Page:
A rose by any other name

So the name game has reared its interesting featured head a couple of times recently, in real and online life. I met Deda for drinks (ginger ale for me, Guiness for her) last Thursday and it came up in conversation. Understand it is not the first name of our child that is causing difficulties, it is the last name. It also came up on the Eumom discussion board.

I think we have come up with a happy medium. The child has to have a surname. I have a problem on principal with just accepting the status quo of the father’s surname but Himself has gone through life thinking (a) he would always have the same surname and (b) his children would have his surname. This is fair enough – why wouldn’t he think otherwise? I expect if asked that most Irish and indeed European men would admit same if answered truthfully. Likewise it was only later in my life that it occurred to me that I could keep my name. (or as the saying goes “a feminist is a woman who keeps her father’s surname”) And it was still later that it occurred to me that there was no longer any logical reason why my child would not have my surname in some form.

What’s in a name? But why is Smith anymore relevant to me than Murphy? And how are either of these names relevant at all? My surname, smith, obviously once described my family’s work: the closest any of my relatives ever came to that kind of work was my grandparents’ tannery and that’s stretching the similarities a lot. Murphy is an anglicisation of an old Irish name and comes from the patrinimical system of naming (son/ daughter/ wife of). Both interesting historical signifiers. Funnily enough both of Himself’s surnames refer to invaders/ colonialists settling in his part of the country: one comes from the french for an enameller or chain mail maker (now if that isn’t belligerent) and the other comes from Wales in both its English and Irish forms. His surname is very peculiar to his part of the country.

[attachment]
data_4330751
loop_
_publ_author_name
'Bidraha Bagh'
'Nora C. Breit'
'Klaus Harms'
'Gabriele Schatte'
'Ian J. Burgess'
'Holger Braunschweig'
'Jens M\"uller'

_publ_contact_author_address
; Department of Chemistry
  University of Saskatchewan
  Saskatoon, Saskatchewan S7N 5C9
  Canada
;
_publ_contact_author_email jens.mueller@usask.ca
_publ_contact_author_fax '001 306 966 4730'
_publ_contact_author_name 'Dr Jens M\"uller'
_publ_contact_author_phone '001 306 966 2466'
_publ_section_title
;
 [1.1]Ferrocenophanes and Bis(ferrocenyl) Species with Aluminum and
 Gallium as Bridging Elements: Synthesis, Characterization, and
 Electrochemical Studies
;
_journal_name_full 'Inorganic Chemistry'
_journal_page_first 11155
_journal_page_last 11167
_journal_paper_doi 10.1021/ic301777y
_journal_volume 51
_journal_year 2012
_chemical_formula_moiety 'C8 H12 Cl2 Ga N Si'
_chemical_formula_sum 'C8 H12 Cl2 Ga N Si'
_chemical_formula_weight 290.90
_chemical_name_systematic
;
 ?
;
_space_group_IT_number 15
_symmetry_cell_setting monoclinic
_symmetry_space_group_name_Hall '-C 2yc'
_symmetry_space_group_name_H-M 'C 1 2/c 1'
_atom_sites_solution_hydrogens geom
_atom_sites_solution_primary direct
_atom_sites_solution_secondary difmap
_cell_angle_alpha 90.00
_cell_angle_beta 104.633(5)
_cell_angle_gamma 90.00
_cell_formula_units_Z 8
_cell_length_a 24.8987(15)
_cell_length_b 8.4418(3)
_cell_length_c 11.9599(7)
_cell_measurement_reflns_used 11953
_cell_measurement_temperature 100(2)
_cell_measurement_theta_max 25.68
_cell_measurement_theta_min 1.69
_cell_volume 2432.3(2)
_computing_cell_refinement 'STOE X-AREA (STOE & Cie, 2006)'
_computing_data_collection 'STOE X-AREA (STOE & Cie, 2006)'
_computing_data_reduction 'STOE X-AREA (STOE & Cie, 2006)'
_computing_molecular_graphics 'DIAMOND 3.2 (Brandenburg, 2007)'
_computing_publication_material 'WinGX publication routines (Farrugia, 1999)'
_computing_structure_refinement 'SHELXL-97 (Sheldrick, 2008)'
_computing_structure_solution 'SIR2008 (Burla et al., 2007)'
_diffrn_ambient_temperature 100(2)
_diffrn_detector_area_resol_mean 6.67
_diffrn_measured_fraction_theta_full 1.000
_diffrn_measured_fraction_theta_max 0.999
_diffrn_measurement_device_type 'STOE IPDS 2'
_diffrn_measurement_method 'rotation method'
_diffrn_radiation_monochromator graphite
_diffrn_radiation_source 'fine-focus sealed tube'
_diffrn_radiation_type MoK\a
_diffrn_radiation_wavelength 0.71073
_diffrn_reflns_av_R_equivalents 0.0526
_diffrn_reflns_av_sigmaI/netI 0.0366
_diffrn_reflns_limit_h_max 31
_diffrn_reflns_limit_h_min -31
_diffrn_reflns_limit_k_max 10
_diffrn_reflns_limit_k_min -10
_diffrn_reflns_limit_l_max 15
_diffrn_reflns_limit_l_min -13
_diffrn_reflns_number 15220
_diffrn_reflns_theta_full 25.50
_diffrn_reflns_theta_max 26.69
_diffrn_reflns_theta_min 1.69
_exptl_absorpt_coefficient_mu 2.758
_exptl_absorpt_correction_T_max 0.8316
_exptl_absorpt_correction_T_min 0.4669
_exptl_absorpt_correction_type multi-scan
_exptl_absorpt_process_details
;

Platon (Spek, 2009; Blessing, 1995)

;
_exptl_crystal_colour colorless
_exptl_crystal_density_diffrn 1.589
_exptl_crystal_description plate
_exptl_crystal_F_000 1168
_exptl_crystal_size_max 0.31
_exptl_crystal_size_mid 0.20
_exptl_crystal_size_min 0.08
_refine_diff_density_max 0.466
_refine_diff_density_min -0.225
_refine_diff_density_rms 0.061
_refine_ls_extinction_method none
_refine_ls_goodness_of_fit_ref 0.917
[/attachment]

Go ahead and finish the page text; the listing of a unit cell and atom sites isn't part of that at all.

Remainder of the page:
So how important is it to continue recording this history? Surely now that tradition no longer holds sway we can start making up our own rules? As Deda pointed out on Friday, it doesn’t matter anyway because women’s names prove that no name is set in stone and women understand that from an early age. One of the Eumoms remarked that consistency is essential for the child and also from a legal, pen-pushing point of view. My suggestion of give it a first name and leave it at that will make it’s life a misery if it doesn’t rock stardom as a career.

We have come up with a solution. As I mentioned himself’s surname is unusual and rather nice. Let’s be fair the surname smith though useful in its anonymity ( only if coupled with John or Mary) will hardly set any pulses racing. So for history sake this child will have my surname as a first name and if and when our families increase we will use the other 2 surnames as firstnames too. My mother did this in a way with my eldest brother too soreally we are not all that original.

D.C. Yields To Parents On Babies’ Surnames: City Ends Restriction For Married Couples

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